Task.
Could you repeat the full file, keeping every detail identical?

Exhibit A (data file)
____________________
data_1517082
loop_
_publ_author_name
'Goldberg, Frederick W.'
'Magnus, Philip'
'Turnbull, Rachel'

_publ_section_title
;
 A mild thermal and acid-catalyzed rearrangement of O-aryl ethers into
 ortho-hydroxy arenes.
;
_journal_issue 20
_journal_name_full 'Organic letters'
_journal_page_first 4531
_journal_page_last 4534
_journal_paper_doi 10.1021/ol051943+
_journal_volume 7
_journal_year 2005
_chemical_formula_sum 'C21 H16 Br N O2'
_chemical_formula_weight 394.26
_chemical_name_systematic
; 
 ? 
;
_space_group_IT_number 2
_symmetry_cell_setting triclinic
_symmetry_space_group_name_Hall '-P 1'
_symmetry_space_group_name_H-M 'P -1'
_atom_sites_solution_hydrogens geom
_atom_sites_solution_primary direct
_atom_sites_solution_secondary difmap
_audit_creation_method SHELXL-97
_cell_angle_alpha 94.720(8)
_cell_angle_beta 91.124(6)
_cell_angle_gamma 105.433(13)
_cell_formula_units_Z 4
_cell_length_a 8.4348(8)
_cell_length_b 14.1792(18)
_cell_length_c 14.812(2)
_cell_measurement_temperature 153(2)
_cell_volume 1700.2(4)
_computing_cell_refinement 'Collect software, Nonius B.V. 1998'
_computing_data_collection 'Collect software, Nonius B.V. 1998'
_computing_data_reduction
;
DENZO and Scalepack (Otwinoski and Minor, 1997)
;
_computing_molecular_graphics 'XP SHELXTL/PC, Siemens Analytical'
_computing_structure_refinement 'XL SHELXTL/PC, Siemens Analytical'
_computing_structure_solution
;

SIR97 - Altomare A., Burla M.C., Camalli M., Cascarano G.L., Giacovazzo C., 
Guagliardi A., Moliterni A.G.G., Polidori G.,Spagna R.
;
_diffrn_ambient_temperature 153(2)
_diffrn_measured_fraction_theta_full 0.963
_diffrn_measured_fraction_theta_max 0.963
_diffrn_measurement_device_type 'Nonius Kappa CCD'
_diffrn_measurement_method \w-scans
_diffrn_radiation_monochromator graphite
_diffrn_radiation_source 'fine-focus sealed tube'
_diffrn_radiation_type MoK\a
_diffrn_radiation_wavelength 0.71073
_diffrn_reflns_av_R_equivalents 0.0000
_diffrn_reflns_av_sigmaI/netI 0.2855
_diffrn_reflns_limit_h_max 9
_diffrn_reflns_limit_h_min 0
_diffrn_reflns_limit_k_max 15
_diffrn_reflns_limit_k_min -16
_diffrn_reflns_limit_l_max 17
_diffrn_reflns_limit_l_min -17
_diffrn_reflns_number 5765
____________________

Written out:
data_1517082
loop_
_publ_author_name
'Goldberg, Frederick W.'
'Magnus, Philip'
'Turnbull, Rachel'

_publ_section_title
;
 A mild thermal and acid-catalyzed rearrangement of O-aryl ethers into
 ortho-hydroxy arenes.
;
_journal_issue 20
_journal_name_full 'Organic letters'
_journal_page_first 4531
_journal_page_last 4534
_journal_paper_doi 10.1021/ol051943+
_journal_volume 7
_journal_year 2005
_chemical_formula_sum 'C21 H16 Br N O2'
_chemical_formula_weight 394.26
_chemical_name_systematic
; 
 ? 
;
_space_group_IT_number 2
_symmetry_cell_setting triclinic
_symmetry_space_group_name_Hall '-P 1'
_symmetry_space_group_name_H-M 'P -1'
_atom_sites_solution_hydrogens geom
_atom_sites_solution_primary direct
_atom_sites_solution_secondary difmap
_audit_creation_method SHELXL-97
_cell_angle_alpha 94.720(8)
_cell_angle_beta 91.124(6)
_cell_angle_gamma 105.433(13)
_cell_formula_units_Z 4
_cell_length_a 8.4348(8)
_cell_length_b 14.1792(18)
_cell_length_c 14.812(2)
_cell_measurement_temperature 153(2)
_cell_volume 1700.2(4)
_computing_cell_refinement 'Collect software, Nonius B.V. 1998'
_computing_data_collection 'Collect software, Nonius B.V. 1998'
_computing_data_reduction
;
DENZO and Scalepack (Otwinoski and Minor, 1997)
;
_computing_molecular_graphics 'XP SHELXTL/PC, Siemens Analytical'
_computing_structure_refinement 'XL SHELXTL/PC, Siemens Analytical'
_computing_structure_solution
;

SIR97 - Altomare A., Burla M.C., Camalli M., Cascarano G.L., Giacovazzo C., 
Guagliardi A., Moliterni A.G.G., Polidori G.,Spagna R.
;
_diffrn_ambient_temperature 153(2)
_diffrn_measured_fraction_theta_full 0.963
_diffrn_measured_fraction_theta_max 0.963
_diffrn_measurement_device_type 'Nonius Kappa CCD'
_diffrn_measurement_method \w-scans
_diffrn_radiation_monochromator graphite
_diffrn_radiation_source 'fine-focus sealed tube'
_diffrn_radiation_type MoK\a
_diffrn_radiation_wavelength 0.71073
_diffrn_reflns_av_R_equivalents 0.0000
_diffrn_reflns_av_sigmaI/netI 0.2855
_diffrn_reflns_limit_h_max 9
_diffrn_reflns_limit_h_min 0
_diffrn_reflns_limit_k_max 15
_diffrn_reflns_limit_k_min -16
_diffrn_reflns_limit_l_max 17
_diffrn_reflns_limit_l_min -17
_diffrn_reflns_number 5765